Comparison to other packages

Nowadays there's plenty of probabilistic programming languages and packages available. Although all are based on Bayesian inference, their methodologies vary. This section compares RxInfer.jl against other renowned probabilistic programming languages and packages. The goal is to enlighten potential users about the nuances and guide them in choosing the package that best suits their requirements.

  1. This comparison is not exhaustive and mirrors the author's hands-on experience with the packages. Others may have undergone more rigorous testing. If you're an author of one of these packages and believe this comparison does not do justice, please reach out, and we will be more than willing to make corrections.
  2. The comparison is more qualitative than quantitative, considering the intricacies of upkeeping benchmarking code for perpetually evolving packages.
ToolboxUniversalityEfficiencyExpressivenessDebugging & VisualizationModularityInference EngineLanguageCommunity & Ecosystem
TensorFlow Probability~SamplingPython

(Date of creation: 20/10/2023)


  • : Full capability or feature is present.
  • ~ : Partial capability or feature is present.
  • : No capability or feature.


  • Universality: Denotes the capability to depict a vast array of probabilistic models.
  • Efficiency: Highlights computational competence. A "~" in this context suggests perceived slowness.
  • Expressiveness: Assesses the ability to concisely formulate intricate probabilistic models.
  • Debugging & Visualization: Evaluates the suite of tools for model debugging and visualization.
  • Modularity: Reflects the potential to create models by integrating smaller models.
  • Inference Engines: Pinpoints the primary inference strategy employed by the toolbox.
  • Language: Identifies the programming language integral to the toolbox.
  • Community & Ecosystem: Signifies the vibrancy of the ecosystem, inclusive of tools, libraries, and community backing.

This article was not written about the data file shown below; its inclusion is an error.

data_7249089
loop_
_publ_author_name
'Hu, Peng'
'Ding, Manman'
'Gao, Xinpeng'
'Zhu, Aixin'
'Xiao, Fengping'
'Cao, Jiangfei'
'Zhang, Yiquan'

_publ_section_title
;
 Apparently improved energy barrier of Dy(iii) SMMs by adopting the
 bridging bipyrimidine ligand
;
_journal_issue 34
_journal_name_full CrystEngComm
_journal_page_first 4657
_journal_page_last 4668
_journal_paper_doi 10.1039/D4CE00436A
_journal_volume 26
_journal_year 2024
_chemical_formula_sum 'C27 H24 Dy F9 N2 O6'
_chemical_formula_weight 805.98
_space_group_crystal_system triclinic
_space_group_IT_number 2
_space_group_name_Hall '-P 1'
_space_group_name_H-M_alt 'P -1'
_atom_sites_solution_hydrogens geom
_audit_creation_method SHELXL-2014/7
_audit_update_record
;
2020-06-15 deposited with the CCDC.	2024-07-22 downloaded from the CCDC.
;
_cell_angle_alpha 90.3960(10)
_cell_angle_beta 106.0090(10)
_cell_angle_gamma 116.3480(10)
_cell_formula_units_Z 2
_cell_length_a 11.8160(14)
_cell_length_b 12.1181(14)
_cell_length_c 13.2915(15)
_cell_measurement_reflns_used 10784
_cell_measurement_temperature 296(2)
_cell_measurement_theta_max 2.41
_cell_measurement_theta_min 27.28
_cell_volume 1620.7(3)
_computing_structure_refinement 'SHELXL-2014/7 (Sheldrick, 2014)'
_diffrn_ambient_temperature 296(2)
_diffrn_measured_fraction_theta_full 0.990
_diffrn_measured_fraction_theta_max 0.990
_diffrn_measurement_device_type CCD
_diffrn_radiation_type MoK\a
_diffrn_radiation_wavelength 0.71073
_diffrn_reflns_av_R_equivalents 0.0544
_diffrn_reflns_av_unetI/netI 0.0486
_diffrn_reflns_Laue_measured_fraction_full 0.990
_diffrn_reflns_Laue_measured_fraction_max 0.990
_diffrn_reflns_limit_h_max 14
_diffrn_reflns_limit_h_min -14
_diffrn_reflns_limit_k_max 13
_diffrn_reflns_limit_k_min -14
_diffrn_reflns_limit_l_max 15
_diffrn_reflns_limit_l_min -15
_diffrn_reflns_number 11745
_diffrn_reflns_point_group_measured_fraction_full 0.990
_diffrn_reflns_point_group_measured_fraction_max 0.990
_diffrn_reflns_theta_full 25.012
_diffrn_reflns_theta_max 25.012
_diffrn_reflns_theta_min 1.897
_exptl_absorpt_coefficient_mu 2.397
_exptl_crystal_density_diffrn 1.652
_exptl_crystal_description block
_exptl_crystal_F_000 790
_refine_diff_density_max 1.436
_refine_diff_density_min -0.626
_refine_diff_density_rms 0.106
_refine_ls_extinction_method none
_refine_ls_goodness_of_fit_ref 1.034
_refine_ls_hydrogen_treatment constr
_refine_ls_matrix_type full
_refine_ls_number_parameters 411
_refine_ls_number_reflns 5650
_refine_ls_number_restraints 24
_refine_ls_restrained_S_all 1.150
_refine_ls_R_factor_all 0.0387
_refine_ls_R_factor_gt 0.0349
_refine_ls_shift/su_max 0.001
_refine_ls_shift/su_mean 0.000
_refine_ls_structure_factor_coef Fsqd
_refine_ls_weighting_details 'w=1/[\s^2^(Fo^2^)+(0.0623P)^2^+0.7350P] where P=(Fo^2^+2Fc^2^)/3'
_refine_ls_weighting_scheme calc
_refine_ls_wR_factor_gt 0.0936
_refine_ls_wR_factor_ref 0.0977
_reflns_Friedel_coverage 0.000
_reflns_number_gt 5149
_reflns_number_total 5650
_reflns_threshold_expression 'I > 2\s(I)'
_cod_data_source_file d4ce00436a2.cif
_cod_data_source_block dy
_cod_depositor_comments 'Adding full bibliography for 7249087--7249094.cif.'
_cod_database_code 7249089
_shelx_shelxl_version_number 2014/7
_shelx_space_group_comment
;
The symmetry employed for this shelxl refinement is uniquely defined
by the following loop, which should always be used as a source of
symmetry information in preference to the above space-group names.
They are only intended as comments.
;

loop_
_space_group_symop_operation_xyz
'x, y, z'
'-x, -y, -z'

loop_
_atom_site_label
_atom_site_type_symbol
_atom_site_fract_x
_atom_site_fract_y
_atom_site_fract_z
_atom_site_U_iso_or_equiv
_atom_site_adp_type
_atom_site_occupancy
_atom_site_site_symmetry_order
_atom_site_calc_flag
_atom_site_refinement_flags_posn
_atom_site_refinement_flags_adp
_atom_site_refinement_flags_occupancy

RxInfer.jl breakdown

  • Universality: RxInfer.jl shines in formulating models derived from the exponential family distributions. The package encompasses not only commonly used distributions such as Gaussian or Bernoulli, but also specialized stochastic nodes that represents prevalent probabilistic models like Autoregressive models, Gamma Mixture models, among others. Furthermore, RxInfer.jl proficiently manages deterministic transformations of variables from the exponential family, see Delta node. Nevertheless, for models outside the exponential family, RxInfer.jl might not be the good choice. Such models would require the creation of novel nodes and corresponding rules, as illustrated in this section.

  • Efficiency: RxInfer.jl distinguishes itself with its inference engine rooted in reactive message passing. This approach is supremely efficient, facilitating real-time propagation of updates across the system, supporting parallelization, interruptibility, and more.

  • Modularity: Broadly, the toolboxes in the table aren't modular in the truest sense. They don't offer the fusion of models by integrating smaller models. RxInfer.jl on the other hand provides a way to compose different models:

@model function inner_inner(τ, y, x)
    y ~ Normal(τ[1], τ[2] + x)

@model function inner(θ, α)
    β ~ Normal(0, 1)
    α ~ Gamma(β, 1)
    α ~ inner_inner(τ = θ, x = 3)

@model function outer()
    local w
    for i = 1:5
        w[i] ~ inner(θ = Gamma(1, 1))
    y ~ inner(θ = w[2:3])
  • Expressiveness: RxInfer.jl empowers users to elegantly and concisely craft models, closely mirroring probabilistic notation, thanks to Julia's macro capabilities. To illustrate this, let's consider the following model:

\[\begin{aligned} x & \sim \mathrm{Normal}(0.0, 1.0)\\ w & \sim \mathrm{InverseGamma}(1.0, 1.0)\\ y & \sim \mathrm{Normal}(x, w) \end{aligned}\]

The model then is expressed in RxInfer.jl as follows:

@model function example_model()
    x ~ Normal(mean = 0.0, var = 1.0)
    w ~ InverseGamma(α = 1, θ = 1)
    y ~ Normal(mean = x, var = w)
  • Debugging & Visualization: RxInfer.jl does provide a mechanism to debug the inference procedure and visualise the graph structure, even though not as seamlessly as some other packages.